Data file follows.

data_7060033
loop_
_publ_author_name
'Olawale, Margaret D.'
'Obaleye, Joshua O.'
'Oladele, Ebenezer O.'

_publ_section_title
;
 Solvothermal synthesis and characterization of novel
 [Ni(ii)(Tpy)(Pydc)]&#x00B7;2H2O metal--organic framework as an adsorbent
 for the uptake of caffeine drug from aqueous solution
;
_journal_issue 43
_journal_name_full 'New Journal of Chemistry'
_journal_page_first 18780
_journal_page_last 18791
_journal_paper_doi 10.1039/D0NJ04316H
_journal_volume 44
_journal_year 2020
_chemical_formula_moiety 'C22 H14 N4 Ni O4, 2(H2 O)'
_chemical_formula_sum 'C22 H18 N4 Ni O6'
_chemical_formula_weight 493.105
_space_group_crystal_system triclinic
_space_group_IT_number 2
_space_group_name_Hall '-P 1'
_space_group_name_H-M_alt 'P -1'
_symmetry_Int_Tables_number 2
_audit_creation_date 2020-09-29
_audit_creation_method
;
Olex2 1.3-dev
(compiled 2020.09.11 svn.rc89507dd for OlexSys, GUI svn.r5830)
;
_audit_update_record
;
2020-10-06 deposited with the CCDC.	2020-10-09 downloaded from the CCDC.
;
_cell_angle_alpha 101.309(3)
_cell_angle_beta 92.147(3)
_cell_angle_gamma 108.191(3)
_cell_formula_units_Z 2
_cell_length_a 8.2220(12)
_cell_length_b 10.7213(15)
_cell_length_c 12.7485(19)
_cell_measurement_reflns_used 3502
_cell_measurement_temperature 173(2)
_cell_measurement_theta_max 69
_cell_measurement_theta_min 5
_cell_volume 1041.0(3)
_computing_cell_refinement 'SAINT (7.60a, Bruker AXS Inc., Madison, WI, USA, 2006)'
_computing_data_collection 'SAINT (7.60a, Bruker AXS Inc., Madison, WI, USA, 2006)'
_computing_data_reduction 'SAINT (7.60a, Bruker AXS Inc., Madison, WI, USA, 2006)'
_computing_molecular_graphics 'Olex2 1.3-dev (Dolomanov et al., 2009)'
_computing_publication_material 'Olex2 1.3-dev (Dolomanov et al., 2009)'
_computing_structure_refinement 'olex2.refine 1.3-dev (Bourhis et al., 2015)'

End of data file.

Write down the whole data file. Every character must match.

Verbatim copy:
data_7060033
loop_
_publ_author_name
'Olawale, Margaret D.'
'Obaleye, Joshua O.'
'Oladele, Ebenezer O.'

_publ_section_title
;
 Solvothermal synthesis and characterization of novel
 [Ni(ii)(Tpy)(Pydc)]&#x00B7;2H2O metal--organic framework as an adsorbent
 for the uptake of caffeine drug from aqueous solution
;
_journal_issue 43
_journal_name_full 'New Journal of Chemistry'
_journal_page_first 18780
_journal_page_last 18791
_journal_paper_doi 10.1039/D0NJ04316H
_journal_volume 44
_journal_year 2020
_chemical_formula_moiety 'C22 H14 N4 Ni O4, 2(H2 O)'
_chemical_formula_sum 'C22 H18 N4 Ni O6'
_chemical_formula_weight 493.105
_space_group_crystal_system triclinic
_space_group_IT_number 2
_space_group_name_Hall '-P 1'
_space_group_name_H-M_alt 'P -1'
_symmetry_Int_Tables_number 2
_audit_creation_date 2020-09-29
_audit_creation_method
;
Olex2 1.3-dev
(compiled 2020.09.11 svn.rc89507dd for OlexSys, GUI svn.r5830)
;
_audit_update_record
;
2020-10-06 deposited with the CCDC.	2020-10-09 downloaded from the CCDC.
;
_cell_angle_alpha 101.309(3)
_cell_angle_beta 92.147(3)
_cell_angle_gamma 108.191(3)
_cell_formula_units_Z 2
_cell_length_a 8.2220(12)
_cell_length_b 10.7213(15)
_cell_length_c 12.7485(19)
_cell_measurement_reflns_used 3502
_cell_measurement_temperature 173(2)
_cell_measurement_theta_max 69
_cell_measurement_theta_min 5
_cell_volume 1041.0(3)
_computing_cell_refinement 'SAINT (7.60a, Bruker AXS Inc., Madison, WI, USA, 2006)'
_computing_data_collection 'SAINT (7.60a, Bruker AXS Inc., Madison, WI, USA, 2006)'
_computing_data_reduction 'SAINT (7.60a, Bruker AXS Inc., Madison, WI, USA, 2006)'
_computing_molecular_graphics 'Olex2 1.3-dev (Dolomanov et al., 2009)'
_computing_publication_material 'Olex2 1.3-dev (Dolomanov et al., 2009)'
_computing_structure_refinement 'olex2.refine 1.3-dev (Bourhis et al., 2015)'